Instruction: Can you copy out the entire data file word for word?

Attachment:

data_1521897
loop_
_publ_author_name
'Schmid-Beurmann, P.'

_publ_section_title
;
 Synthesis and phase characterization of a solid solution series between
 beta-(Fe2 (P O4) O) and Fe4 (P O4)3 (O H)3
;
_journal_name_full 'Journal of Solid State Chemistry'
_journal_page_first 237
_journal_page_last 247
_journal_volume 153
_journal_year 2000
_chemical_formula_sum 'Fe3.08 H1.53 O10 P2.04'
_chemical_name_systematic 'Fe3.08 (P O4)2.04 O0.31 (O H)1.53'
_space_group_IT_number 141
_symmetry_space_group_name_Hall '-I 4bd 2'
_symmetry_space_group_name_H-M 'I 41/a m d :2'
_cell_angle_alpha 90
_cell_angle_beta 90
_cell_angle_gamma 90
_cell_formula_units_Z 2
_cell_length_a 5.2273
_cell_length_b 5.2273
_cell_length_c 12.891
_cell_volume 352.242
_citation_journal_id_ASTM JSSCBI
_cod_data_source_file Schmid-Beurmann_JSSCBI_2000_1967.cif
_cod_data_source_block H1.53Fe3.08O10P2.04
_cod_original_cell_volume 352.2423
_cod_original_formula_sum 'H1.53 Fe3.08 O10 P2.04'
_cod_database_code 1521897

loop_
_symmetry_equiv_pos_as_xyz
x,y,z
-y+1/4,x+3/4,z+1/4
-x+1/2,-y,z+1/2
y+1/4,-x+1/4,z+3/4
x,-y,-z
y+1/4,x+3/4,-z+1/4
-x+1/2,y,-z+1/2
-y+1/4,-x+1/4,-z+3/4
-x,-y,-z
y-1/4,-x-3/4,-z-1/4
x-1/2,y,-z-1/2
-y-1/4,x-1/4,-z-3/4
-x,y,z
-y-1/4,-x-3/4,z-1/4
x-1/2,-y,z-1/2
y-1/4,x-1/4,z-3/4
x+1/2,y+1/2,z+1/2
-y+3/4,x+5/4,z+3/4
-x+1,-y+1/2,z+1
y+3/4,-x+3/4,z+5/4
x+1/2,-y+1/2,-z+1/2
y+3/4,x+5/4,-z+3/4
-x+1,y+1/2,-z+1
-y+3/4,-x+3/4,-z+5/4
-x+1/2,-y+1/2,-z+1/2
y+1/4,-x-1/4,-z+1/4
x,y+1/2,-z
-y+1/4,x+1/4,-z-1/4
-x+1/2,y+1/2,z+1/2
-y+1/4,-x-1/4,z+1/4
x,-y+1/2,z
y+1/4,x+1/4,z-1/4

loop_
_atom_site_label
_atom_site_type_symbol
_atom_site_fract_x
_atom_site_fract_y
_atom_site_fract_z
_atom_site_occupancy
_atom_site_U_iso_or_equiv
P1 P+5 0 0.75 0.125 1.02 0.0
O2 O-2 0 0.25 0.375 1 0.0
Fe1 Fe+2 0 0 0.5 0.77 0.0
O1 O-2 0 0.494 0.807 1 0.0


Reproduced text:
data_1521897
loop_
_publ_author_name
'Schmid-Beurmann, P.'

_publ_section_title
;
 Synthesis and phase characterization of a solid solution series between
 beta-(Fe2 (P O4) O) and Fe4 (P O4)3 (O H)3
;
_journal_name_full 'Journal of Solid State Chemistry'
_journal_page_first 237
_journal_page_last 247
_journal_volume 153
_journal_year 2000
_chemical_formula_sum 'Fe3.08 H1.53 O10 P2.04'
_chemical_name_systematic 'Fe3.08 (P O4)2.04 O0.31 (O H)1.53'
_space_group_IT_number 141
_symmetry_space_group_name_Hall '-I 4bd 2'
_symmetry_space_group_name_H-M 'I 41/a m d :2'
_cell_angle_alpha 90
_cell_angle_beta 90
_cell_angle_gamma 90
_cell_formula_units_Z 2
_cell_length_a 5.2273
_cell_length_b 5.2273
_cell_length_c 12.891
_cell_volume 352.242
_citation_journal_id_ASTM JSSCBI
_cod_data_source_file Schmid-Beurmann_JSSCBI_2000_1967.cif
_cod_data_source_block H1.53Fe3.08O10P2.04
_cod_original_cell_volume 352.2423
_cod_original_formula_sum 'H1.53 Fe3.08 O10 P2.04'
_cod_database_code 1521897

loop_
_symmetry_equiv_pos_as_xyz
x,y,z
-y+1/4,x+3/4,z+1/4
-x+1/2,-y,z+1/2
y+1/4,-x+1/4,z+3/4
x,-y,-z
y+1/4,x+3/4,-z+1/4
-x+1/2,y,-z+1/2
-y+1/4,-x+1/4,-z+3/4
-x,-y,-z
y-1/4,-x-3/4,-z-1/4
x-1/2,y,-z-1/2
-y-1/4,x-1/4,-z-3/4
-x,y,z
-y-1/4,-x-3/4,z-1/4
x-1/2,-y,z-1/2
y-1/4,x-1/4,z-3/4
x+1/2,y+1/2,z+1/2
-y+3/4,x+5/4,z+3/4
-x+1,-y+1/2,z+1
y+3/4,-x+3/4,z+5/4
x+1/2,-y+1/2,-z+1/2
y+3/4,x+5/4,-z+3/4
-x+1,y+1/2,-z+1
-y+3/4,-x+3/4,-z+5/4
-x+1/2,-y+1/2,-z+1/2
y+1/4,-x-1/4,-z+1/4
x,y+1/2,-z
-y+1/4,x+1/4,-z-1/4
-x+1/2,y+1/2,z+1/2
-y+1/4,-x-1/4,z+1/4
x,-y+1/2,z
y+1/4,x+1/4,z-1/4

loop_
_atom_site_label
_atom_site_type_symbol
_atom_site_fract_x
_atom_site_fract_y
_atom_site_fract_z
_atom_site_occupancy
_atom_site_U_iso_or_equiv
P1 P+5 0 0.75 0.125 1.02 0.0
O2 O-2 0 0.25 0.375 1 0.0
Fe1 Fe+2 0 0 0.5 0.77 0.0
O1 O-2 0 0.494 0.807 1 0.0